My grandfather was sitting on the floor of someone’s living room, dressed in his usual white t-shirt and khakis. The top of his head was exposed and I thought it was odd that he wasn’t wearing his Green Bay Packers hat. I also thought it was odd that he was sitting on the floor. He’d always been a big guy, well over 6 foot, a towering gentle giant whose bear hugs were enough to make your ribs feel close to cracking. But that gentle giant’s knees were no good after years of bricklaying. He’s going to have a hard time getting up from the floor, I thought.
There was a glass-top coffee table that had been placed over a dark brown area rug. Surrounding it were a small couch and a smaller plush chair, each seat occupied by somebody from my extended family. Who they were, I couldn’t say. I only paid attention to him.
I noticed magazines on the coffee table – spread out like a fan, the way you see in a doctor’s office. We weren’t in a doctor’s office, though. We were in someone’s house and it was time for me to leave. My coat was already on me and I had a bag packed, light enough to carry in my right hand. When I walked past my grandfather, who was seemingly comfortable on the floor, I used my left hand to touch him lightly on his back. He turned around and it was the first time I’d seen his face throughout this entire dream.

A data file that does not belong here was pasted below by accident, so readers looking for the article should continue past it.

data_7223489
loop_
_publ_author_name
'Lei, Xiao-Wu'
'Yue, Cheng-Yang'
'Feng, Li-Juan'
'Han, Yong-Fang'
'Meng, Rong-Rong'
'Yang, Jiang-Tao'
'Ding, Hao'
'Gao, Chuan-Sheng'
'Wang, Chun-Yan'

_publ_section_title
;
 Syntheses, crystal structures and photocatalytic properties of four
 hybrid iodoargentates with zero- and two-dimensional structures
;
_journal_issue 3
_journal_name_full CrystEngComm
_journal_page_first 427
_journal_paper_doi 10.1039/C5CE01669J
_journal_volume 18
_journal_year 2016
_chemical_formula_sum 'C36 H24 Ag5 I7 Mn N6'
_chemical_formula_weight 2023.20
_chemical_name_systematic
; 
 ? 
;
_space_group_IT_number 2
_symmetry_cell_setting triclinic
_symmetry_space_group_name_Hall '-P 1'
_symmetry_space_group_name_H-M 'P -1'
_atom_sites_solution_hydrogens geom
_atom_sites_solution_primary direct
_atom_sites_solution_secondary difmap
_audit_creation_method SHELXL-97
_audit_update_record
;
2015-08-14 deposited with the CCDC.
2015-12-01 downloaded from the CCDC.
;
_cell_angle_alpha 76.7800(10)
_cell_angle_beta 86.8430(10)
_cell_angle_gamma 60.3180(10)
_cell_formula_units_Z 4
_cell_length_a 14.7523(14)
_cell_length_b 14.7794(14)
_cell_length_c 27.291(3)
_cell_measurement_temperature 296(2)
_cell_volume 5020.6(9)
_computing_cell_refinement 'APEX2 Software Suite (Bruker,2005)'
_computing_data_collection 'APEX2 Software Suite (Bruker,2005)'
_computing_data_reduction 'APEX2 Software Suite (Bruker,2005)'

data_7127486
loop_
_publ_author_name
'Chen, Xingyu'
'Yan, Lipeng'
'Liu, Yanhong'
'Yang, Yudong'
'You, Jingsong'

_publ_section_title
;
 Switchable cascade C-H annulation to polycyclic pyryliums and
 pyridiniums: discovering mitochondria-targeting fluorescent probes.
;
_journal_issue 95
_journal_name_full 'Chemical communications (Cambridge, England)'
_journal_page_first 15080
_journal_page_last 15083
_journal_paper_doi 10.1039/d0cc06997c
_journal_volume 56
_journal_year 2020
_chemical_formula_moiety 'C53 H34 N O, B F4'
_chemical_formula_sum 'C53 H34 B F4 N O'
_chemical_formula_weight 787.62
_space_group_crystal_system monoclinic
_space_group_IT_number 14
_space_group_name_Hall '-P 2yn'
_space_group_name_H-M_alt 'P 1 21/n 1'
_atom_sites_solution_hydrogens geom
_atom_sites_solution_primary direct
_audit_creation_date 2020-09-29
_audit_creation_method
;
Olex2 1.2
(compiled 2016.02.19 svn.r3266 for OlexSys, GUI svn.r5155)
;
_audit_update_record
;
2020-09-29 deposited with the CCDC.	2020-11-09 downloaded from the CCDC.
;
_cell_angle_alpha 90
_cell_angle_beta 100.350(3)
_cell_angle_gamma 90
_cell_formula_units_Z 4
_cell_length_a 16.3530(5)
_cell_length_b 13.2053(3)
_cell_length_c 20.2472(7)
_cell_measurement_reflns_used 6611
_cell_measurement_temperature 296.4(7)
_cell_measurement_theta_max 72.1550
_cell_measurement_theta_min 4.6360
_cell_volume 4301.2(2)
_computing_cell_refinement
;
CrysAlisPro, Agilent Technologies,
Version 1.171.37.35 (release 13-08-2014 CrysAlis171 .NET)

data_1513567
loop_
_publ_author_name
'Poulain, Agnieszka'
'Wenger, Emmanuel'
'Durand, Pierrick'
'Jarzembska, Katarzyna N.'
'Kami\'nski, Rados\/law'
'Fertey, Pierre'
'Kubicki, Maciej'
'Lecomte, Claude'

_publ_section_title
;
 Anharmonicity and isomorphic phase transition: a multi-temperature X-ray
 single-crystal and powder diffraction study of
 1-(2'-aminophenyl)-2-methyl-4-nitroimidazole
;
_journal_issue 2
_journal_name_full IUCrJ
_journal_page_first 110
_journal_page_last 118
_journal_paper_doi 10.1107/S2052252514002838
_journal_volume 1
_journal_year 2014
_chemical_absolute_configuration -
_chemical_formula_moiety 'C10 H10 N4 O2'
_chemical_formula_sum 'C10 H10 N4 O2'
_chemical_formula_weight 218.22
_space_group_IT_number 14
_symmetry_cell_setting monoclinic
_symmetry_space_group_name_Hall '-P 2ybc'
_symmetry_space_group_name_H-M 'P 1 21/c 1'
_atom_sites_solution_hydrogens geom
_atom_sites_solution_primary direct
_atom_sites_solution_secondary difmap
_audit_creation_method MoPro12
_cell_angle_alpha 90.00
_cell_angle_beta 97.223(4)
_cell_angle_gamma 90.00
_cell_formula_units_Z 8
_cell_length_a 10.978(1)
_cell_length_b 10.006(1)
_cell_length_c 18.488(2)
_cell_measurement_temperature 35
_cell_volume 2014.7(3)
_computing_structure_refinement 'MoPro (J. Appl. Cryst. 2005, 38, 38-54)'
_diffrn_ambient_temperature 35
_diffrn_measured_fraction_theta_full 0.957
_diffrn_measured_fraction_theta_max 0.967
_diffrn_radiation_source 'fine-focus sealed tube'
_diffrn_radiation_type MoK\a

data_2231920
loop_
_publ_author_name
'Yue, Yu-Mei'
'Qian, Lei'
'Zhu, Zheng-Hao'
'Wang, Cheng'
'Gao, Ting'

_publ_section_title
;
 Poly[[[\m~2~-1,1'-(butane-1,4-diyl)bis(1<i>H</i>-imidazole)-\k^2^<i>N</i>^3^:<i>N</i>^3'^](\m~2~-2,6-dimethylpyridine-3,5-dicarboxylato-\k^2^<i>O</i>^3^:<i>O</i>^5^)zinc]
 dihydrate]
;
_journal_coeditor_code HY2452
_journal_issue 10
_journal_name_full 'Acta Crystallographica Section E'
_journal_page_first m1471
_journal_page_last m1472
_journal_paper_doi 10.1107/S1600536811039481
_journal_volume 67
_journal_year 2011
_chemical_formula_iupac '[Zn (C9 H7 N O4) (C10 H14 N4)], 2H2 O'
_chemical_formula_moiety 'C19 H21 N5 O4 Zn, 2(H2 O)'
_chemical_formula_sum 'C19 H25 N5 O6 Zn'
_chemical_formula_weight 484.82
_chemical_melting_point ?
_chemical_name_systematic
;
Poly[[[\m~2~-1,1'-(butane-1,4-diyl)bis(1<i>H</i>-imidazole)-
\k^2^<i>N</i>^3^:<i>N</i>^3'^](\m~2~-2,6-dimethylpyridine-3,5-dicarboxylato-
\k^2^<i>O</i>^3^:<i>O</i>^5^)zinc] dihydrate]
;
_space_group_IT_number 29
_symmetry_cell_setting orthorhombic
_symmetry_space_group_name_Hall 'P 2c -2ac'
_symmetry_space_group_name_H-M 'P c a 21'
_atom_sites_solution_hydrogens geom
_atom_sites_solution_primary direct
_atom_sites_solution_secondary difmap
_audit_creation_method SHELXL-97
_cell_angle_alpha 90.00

“I have to go now,” I told him.
If you knew my grandfather, then you knew his voice. He was born on a farm in Wisconsin and the region’s German and Polish history was thick in his accent. It was unmistakable. And endearing.
“Tell me, Dena. Do you miss it?” I teared up when he asked me this. Deep down, I know what he meant.
“Yes, Grandpa,” I said. “I do miss it.”
“No. DO YOU MISS IT?” There were tears in his eyes this time. I bent down to him and kissed his head, grateful that his damn Green Bay Packers hat was missing. My left hand was still on his back and my right hand still held my bag. No bear hug, no crushed ribs. Not this time.
“Yes, Grandpa. Yes.”
I noticed his big hands were busy closing up a brown package, the top flaps covered in addresses. My daughter’s initials I.C.N. scrawled across the middle like the box was meant to go to her. I asked him if he wanted me to take it to her.
“No. I’ll borrow $20,000 from somebody and ship it out tomorrow,” he said.
And then he laughed. He laughed in that way grandfathers laugh when they’ve been caught telling jokes to their grandkids. I walked out of that house with my chest feeling heavy, sad at the realization that he would never live long enough to send that box. My mother was sitting on the porch swing right by the front door watching a bunch of my cousin’s kids playing soccer in a nearby field with a flat ball.
I looked at her and said, “I have to go now.”
I wasn’t sad this morning when I woke up from this dream. I was actually kind of grateful to have had a few extra minutes with him. Extra minutes I never got in real life. My grandfather passed away last summer. His funeral was held on the same day I left with Matt and Elle for Oklahoma. Leaving Florida that weekend was hard but not nearly as hard as knowing I couldn’t be there to say goodbye to him. I feel like after last night, I finally did.